“What he realized by serving in World War II … he understood the importance of having people enter the Army and the commissioned officer corps who had a liberal arts education from a fine college or university to blend with the engineering background of the officers that came in from West Point. He had a vision when he got back to campus, and he approached Dr. Tribble about the merits of bringing ROTC to the campus.”

And that’s why Robert Helm was chosen to open the gate.

— Kerry M. King (’85)

The hitchhiker’s 76th reunion

Fred Williams Sr. ('38, JD '40) with his son, Fred ('67, JD '69), and daughter-in-law, Susan ('67).

Fred Williams Sr. (’38, JD ’40) with his son, Fred (’67, JD ’69), and daughter-in-law Susan (’67).

I doubt there’s any alumnus who can top Fred Williams Sr.’s story on how he came to Wake Forest.

Williams (’38, JD ’40) celebrated his 76th reunion at Homecoming this year. Let that sink in for a moment: it’s been 76 years since he graduated from Wake Forest College. And he’s a spry 99 years old.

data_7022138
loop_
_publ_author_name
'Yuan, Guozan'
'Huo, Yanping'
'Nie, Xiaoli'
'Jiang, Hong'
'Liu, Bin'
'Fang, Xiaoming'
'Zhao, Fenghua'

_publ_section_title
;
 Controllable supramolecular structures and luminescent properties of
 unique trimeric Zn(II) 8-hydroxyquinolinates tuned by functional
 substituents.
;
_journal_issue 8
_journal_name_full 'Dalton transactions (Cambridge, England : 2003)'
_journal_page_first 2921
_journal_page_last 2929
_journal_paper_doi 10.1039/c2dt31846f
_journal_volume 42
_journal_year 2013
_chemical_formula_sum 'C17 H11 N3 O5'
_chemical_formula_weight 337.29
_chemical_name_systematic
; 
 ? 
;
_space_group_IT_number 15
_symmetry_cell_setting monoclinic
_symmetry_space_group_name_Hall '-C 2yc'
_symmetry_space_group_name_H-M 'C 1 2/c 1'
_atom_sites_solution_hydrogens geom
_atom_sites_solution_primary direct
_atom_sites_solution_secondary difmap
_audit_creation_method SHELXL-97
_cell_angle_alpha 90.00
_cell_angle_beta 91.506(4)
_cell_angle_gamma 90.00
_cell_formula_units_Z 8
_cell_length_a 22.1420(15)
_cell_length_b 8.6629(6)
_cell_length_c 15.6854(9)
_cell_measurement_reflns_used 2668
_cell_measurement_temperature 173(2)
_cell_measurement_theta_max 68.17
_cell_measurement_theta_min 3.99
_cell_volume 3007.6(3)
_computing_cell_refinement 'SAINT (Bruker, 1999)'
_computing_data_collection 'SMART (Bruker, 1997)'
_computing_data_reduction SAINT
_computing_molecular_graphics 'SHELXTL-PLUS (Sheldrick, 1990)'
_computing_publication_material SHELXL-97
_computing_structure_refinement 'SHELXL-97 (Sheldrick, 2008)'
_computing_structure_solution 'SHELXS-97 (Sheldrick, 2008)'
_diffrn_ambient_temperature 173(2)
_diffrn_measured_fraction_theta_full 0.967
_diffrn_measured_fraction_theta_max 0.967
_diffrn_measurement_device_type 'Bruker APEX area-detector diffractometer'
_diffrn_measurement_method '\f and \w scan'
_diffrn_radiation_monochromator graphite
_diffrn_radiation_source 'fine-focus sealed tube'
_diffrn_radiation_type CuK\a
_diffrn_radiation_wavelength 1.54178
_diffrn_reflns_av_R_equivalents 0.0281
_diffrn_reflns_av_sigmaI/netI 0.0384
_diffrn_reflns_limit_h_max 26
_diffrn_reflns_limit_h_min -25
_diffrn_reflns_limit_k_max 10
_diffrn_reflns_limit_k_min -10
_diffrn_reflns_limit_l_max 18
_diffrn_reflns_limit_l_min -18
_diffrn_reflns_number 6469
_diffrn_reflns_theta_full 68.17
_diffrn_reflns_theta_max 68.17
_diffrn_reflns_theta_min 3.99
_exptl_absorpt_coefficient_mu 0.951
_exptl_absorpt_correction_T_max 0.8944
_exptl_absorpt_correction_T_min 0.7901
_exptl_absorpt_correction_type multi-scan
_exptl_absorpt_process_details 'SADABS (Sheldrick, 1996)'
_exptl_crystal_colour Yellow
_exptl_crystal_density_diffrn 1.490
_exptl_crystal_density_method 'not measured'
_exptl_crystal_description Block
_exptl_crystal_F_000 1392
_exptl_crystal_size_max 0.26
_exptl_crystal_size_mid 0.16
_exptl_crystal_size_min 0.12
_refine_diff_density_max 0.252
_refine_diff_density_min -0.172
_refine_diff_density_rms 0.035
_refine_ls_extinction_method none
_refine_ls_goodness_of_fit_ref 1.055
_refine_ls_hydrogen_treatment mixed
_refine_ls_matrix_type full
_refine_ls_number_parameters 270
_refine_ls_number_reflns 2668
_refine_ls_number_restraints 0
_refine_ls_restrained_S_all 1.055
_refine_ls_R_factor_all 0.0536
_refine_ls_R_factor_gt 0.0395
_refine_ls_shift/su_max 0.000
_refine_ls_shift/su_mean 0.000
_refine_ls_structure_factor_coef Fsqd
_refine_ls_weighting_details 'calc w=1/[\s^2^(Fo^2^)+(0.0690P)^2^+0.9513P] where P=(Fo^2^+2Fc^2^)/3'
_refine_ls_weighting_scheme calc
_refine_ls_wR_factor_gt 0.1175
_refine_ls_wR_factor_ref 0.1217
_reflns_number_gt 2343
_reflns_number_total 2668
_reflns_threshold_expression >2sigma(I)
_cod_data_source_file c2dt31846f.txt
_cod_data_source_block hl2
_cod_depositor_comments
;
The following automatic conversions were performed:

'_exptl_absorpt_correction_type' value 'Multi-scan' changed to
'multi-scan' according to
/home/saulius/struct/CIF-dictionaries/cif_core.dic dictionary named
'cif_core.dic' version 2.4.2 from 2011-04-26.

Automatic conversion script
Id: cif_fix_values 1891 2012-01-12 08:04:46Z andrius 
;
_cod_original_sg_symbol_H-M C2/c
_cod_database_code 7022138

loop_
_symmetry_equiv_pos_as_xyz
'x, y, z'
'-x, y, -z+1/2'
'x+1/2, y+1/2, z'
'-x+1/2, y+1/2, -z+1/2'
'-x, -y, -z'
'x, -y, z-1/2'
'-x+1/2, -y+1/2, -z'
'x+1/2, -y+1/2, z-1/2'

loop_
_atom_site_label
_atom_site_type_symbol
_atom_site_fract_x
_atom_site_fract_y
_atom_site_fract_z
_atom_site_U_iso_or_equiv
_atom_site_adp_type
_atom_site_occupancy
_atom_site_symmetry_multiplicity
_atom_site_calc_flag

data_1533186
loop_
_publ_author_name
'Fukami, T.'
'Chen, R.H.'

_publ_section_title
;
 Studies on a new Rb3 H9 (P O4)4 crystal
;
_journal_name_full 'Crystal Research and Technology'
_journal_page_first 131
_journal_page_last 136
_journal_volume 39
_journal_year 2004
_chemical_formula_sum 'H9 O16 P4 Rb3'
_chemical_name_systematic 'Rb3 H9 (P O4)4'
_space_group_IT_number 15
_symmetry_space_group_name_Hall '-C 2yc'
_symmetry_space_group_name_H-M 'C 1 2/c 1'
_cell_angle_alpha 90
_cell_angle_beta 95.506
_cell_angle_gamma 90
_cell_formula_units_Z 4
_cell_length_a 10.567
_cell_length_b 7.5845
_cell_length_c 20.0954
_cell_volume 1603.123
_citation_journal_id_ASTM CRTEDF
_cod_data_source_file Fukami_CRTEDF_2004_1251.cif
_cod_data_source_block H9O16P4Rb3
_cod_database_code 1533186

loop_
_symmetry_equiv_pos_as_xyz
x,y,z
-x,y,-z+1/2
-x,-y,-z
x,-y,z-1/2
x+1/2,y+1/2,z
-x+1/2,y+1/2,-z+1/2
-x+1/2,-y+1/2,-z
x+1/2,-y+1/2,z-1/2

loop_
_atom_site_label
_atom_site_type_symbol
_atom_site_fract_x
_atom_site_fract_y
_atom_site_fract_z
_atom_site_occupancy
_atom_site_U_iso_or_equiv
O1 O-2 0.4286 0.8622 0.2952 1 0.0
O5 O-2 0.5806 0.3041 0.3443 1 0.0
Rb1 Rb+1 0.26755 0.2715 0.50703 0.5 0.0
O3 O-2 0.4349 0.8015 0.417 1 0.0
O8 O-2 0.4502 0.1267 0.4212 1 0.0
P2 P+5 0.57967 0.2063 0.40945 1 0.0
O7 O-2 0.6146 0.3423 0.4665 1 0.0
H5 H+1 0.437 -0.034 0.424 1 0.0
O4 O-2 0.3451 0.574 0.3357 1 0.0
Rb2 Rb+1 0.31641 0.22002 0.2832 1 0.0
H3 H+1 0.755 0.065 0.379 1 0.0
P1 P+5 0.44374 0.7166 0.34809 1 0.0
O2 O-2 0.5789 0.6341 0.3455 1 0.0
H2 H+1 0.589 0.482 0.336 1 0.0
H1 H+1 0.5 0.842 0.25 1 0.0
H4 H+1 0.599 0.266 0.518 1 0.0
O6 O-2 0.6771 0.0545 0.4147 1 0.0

It was 81 years ago this month that Williams arrived on the Old Campus. It was a long road from his boyhood home in Trion, Georgia: 510 miles, he tells me on a sunny afternoon Homecoming weekend. It’s a good eight-hour car ride today. Back in his day, it took him two full days: He hitchhiked. The entire way.

Williams’ cousin, Jake Howell (’32), had convinced him that Wake Forest was the place he should go to college. He didn’t waste any time applying. On a Saturday morning in early September 1933, he headed out to Highway 27 and stuck out his thumb.

“My dad spent $12 for a steamer trunk, and I put everything that I had in there and shipped it Railroad Express to Wake Forest, North Carolina. I had never been there, didn’t know anything about it” other than what his cousin had told him, Williams said.

Two days later, he was standing in front of Hardwick’s Drug Store on White Street in the town of Wake Forest with $70 in his pocket. He found a place to live on the second floor of Wilkerson’s grocery store ($32.50 for the semester) and headed over to campus for orientation.